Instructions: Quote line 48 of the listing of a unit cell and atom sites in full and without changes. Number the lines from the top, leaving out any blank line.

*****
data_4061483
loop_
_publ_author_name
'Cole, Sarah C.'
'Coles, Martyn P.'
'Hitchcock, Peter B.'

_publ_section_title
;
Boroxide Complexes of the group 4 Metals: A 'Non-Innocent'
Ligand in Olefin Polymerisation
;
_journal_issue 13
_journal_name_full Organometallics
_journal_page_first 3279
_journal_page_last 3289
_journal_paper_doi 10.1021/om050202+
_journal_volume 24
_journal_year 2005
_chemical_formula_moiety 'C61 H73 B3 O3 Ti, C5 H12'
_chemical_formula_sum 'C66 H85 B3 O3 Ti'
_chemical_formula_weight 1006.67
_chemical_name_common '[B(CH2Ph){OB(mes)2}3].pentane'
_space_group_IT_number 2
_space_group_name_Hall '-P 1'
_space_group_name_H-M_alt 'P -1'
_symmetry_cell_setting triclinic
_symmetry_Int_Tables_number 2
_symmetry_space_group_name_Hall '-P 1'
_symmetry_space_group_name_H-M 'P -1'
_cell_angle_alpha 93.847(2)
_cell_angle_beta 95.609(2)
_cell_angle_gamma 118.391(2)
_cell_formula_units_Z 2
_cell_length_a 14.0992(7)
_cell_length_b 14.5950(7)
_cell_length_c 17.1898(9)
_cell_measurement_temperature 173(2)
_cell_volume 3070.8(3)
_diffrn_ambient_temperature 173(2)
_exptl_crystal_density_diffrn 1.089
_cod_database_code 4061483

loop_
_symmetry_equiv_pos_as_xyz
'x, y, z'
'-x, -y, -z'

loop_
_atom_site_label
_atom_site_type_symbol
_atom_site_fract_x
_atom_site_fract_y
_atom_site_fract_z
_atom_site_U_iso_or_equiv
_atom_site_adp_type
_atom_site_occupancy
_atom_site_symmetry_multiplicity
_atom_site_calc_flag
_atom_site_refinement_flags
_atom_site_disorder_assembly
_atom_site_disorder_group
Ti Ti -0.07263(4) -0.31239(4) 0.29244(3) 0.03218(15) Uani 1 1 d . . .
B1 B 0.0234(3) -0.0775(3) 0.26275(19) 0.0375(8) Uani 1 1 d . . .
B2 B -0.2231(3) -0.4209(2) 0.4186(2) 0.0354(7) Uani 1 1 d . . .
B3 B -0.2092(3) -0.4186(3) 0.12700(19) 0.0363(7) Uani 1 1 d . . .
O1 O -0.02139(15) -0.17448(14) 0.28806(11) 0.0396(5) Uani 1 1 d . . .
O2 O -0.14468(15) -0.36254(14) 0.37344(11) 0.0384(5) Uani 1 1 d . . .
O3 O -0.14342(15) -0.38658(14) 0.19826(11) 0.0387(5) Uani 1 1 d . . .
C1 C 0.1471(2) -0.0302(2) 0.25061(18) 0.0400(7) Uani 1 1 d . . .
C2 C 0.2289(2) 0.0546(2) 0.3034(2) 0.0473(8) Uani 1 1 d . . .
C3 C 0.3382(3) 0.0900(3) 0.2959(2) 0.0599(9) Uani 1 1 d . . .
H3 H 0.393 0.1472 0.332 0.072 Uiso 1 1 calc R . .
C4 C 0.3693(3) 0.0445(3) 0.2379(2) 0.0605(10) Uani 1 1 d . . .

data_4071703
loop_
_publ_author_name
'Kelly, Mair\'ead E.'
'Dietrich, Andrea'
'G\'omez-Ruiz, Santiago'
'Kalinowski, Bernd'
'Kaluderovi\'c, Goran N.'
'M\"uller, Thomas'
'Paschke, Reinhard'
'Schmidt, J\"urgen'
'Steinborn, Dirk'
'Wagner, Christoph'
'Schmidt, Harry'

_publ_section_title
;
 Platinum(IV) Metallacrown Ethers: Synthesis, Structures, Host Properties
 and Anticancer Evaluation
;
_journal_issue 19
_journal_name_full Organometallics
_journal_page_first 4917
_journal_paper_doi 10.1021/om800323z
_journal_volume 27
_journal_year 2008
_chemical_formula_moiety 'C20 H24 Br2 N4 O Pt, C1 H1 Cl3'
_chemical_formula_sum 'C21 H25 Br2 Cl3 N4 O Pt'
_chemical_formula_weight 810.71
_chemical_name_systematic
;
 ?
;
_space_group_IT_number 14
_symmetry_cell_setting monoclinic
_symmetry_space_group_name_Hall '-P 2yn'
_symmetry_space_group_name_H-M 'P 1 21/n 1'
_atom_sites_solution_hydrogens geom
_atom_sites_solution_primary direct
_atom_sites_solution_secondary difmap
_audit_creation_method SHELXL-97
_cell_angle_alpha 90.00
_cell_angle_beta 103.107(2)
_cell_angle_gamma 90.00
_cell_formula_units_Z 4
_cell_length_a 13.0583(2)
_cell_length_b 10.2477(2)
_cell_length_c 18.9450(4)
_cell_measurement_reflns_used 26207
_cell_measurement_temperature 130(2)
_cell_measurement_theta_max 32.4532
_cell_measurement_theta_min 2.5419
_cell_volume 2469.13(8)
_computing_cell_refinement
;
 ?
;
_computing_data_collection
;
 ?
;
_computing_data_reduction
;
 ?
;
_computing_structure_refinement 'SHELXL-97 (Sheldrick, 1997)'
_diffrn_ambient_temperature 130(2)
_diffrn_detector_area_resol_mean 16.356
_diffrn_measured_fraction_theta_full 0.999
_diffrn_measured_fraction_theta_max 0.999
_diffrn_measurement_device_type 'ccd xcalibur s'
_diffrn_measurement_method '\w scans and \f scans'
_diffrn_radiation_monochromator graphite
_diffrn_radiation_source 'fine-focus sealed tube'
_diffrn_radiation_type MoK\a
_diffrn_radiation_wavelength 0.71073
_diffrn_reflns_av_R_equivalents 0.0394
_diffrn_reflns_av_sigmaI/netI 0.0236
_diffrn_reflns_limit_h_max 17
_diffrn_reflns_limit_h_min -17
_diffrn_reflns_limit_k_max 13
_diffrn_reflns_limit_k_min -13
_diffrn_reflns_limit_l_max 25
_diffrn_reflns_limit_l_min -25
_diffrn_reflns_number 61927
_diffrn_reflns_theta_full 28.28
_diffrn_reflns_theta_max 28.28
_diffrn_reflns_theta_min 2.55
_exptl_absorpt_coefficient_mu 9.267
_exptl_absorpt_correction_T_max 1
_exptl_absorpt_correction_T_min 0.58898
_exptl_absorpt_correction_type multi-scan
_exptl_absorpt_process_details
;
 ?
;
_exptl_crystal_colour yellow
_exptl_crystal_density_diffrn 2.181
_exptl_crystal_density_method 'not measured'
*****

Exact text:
_atom_site_type_symbol